2. What can we do about the anxiety in our lives?
1. Let me get back to the passage form 1 John 4:16b-18 (Read v.18) “There is no fear in love. But perfect love drives out fear, because fear has to do with punishment. The one who fears is not made perfect in love.”
a) This verse sure packs a punch – doesn’t it. What made me curious was “fear has to do with punishment.”
- What was John’s congregation scared of? What made them anxious? FEAR OF PUNISHMENT! I did some digging and I found that John was speaking to the problem of false teachers who were making big claims about the nature of Christ. There were those who believed that Jesus was not really human because God is Spirit, and so he didn’t really suffer and die. John corrects this false teaching by telling them that Jesus was fully human and fully divine.
b) The false teaching was creating a lot of anxiety – a lot of fear about the future, indeed about eternal salvation itself. So John gives them the antidote to this spiritual “Anthrax scare.” There is no fear in perfect love, he says. Therefore, we must become more perfect in love towards one another to drive out the destructive force of fear.
- Proverb: “Suspicion enters by the door through which love and trust exit.” When love and trust fade, suspicion sets in and the church no longer witnesses in unity. I question your motives – you question mine…
c) In order to conquer our fears we must make a choice. It is a conscious decision to love. And I’m not talking about the easy come easy go kind of superficial love. I’m not talking about the kind of love that lasts only through fair weather. I’m talking about the kind of love that goes the distance…that is as interested in the other person as we are in ourselves. I’m talking about the kind of love that takes courage and addresses difficult issues directly with each other rather than through a third person, or via the grapevine. John talks about the kind of love that is totally honest and truthful, and that respects the elbowroom that we all need to fully develop into the Christian disciple that God wants us to be.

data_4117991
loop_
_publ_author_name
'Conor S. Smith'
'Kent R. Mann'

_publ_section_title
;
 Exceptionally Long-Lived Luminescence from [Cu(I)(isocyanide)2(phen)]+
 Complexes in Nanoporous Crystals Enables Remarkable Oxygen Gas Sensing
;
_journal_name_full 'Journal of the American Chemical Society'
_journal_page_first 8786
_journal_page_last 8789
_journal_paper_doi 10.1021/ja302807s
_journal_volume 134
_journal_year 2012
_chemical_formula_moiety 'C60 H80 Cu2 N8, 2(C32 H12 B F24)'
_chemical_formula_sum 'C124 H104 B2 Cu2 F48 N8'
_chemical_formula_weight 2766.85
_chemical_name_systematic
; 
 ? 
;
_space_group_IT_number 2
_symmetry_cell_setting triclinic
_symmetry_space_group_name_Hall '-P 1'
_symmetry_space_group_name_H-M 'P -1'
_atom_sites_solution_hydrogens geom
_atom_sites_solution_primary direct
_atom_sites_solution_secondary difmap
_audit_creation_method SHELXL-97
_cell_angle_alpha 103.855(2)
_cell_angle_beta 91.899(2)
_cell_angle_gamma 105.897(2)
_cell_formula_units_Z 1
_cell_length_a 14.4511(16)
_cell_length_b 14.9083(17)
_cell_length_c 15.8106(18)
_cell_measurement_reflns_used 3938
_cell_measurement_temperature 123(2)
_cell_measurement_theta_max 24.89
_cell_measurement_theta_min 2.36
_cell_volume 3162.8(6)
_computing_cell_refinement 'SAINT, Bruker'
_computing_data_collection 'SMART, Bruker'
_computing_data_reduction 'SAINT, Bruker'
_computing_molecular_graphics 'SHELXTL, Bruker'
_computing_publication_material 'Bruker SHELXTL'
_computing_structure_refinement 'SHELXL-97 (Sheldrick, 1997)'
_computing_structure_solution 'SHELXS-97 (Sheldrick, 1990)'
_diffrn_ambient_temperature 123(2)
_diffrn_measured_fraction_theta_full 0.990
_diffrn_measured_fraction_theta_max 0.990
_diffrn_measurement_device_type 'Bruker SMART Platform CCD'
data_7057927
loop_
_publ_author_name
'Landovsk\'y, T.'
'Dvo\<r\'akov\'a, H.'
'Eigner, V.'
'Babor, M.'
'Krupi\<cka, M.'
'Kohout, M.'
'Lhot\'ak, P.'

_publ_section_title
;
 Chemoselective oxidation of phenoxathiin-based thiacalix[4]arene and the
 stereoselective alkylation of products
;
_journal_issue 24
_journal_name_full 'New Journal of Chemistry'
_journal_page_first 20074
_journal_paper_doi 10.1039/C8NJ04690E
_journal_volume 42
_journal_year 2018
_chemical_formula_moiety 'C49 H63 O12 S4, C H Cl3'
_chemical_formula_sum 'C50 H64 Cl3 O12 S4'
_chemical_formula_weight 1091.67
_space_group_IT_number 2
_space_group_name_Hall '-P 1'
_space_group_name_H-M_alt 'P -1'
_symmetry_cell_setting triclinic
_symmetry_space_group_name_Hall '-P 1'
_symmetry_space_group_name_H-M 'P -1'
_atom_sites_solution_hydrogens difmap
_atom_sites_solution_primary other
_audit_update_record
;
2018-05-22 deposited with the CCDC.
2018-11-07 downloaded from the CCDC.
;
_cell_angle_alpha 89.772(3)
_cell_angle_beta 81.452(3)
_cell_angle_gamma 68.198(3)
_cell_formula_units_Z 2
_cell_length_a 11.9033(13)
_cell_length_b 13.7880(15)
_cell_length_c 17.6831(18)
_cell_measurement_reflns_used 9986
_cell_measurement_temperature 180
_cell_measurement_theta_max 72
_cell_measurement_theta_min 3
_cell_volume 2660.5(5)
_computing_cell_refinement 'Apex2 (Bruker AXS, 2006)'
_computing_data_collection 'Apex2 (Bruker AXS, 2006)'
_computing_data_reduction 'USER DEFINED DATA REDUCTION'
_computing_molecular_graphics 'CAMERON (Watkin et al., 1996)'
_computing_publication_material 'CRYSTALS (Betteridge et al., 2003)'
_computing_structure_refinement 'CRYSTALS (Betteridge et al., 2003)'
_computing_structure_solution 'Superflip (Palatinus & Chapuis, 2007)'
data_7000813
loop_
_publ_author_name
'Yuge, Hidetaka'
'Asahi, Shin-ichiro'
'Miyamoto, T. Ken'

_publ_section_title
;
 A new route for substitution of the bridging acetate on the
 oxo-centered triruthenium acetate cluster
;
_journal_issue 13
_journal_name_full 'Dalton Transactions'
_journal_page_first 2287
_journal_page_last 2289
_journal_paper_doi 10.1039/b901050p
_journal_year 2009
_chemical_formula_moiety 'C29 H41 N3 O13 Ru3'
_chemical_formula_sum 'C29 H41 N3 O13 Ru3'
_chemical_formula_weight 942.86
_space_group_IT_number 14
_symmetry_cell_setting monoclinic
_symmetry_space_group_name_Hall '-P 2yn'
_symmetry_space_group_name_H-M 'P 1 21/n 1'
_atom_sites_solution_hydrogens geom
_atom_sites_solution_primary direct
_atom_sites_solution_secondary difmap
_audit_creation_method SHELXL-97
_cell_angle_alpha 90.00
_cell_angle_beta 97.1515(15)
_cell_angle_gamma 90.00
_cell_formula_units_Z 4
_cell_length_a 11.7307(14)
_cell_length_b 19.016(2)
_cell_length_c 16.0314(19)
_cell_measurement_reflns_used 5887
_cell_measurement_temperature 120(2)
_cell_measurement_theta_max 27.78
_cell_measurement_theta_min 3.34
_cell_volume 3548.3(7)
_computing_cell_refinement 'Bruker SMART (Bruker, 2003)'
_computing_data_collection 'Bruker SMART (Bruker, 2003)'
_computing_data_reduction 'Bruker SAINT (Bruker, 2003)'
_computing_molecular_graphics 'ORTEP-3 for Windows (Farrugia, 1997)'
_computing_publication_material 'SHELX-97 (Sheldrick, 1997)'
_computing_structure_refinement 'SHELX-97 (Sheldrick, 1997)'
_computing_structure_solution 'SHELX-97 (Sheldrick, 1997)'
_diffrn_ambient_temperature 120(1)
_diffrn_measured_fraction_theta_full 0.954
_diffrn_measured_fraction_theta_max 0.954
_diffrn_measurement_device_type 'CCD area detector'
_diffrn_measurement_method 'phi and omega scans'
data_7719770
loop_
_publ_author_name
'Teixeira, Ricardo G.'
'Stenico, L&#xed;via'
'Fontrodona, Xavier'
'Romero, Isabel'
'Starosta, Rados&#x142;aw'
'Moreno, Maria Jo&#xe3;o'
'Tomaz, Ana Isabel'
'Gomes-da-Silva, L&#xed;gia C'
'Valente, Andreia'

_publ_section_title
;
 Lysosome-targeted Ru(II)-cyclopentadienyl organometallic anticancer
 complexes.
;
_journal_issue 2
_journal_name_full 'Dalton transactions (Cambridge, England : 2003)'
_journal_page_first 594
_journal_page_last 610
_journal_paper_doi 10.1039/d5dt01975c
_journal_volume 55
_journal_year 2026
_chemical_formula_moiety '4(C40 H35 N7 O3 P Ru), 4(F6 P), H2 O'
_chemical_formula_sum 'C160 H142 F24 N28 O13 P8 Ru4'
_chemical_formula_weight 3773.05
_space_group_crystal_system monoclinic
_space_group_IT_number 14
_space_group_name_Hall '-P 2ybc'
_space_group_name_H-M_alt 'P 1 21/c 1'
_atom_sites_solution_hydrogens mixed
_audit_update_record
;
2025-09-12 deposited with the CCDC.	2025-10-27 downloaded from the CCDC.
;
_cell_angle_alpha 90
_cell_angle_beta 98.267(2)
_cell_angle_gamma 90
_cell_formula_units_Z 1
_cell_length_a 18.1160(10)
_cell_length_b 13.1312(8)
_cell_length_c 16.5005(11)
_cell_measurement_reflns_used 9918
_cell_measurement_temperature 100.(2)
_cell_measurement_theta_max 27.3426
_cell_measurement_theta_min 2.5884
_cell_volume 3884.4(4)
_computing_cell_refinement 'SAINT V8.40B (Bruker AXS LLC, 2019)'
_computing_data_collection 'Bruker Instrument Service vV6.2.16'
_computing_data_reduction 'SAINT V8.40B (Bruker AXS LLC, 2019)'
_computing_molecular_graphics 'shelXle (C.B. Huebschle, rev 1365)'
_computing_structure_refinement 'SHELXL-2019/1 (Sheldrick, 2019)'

d) Our behavior has a lot to do with whether we foster anxiety/fear or love as illustrated by an ancient Sufi tale called the Watermelon Hunter – “Once upon a time, there was a man who strayed from his own country into the world known as the Land of Fools. He soon saw a number of people fleeing in terror from the field where they had been trying to reap wheat. “There is a monster in the field,” they told him. He looked and saw that it was a watermelon.
He offered to kill the “monster” for them. When he had cut the melon from its stalk, he took a slice and began to eat it. The people became even more terrified of him than they had been of the melon. They drove him away with pitchforks, crying, “He will kill us next, unless we get rid of him.”
It so happened that another man also strayed into the Land of Fools, and the same thing started to happen again. But, instead of offering to help them with the “monster”, he agreed with them that it must be dangerous, and by tiptoeing away from it with them, he gained their confidence. He spent a long time with them in their houses until he could teach them, little by little, the basic facts which would enable them not only to loose their fear of melons, but even to cultivate them themselves.”
The Land of Fools is where anxiety and fear rules the day. At any given time any and all of us dwell in the land of Fools, and we too rush in to “fix” the problem and the people. In the process we fail to love and grow in our relationship to each other.
Let us not become watermelon hunters. But let us come alongside each other with a desire to understand and with love and compassion.
- We live in an anxious time – it affects every aspect of our lives: work, school, family, church, and government.
- We are called to be different. The Church of Jesus Christ is called to stick out like a sore thumb. To live in Faith!
- By this everyone will know that you are my disciples, “that you have (LOVE) one for another.”
- As we approach the advent season we want to call to mind again what God did for us in Jesus Christ. We want to celebrate God’s love for us and our love for each other in Holy Communion. Let us challenge each other to use this time to let go of our anxiety, that we may love and trust more fully.
- I would invite you, in the name of Jesus, to strengthen your bond of love with his body. Welcome, accept and encourage one another as Jesus Christ also accepts us. If there are broken relationships, let us be eager to make the first step towards reconciliation.
- May God grant us grace to grow in the perfect love that drives away all fear.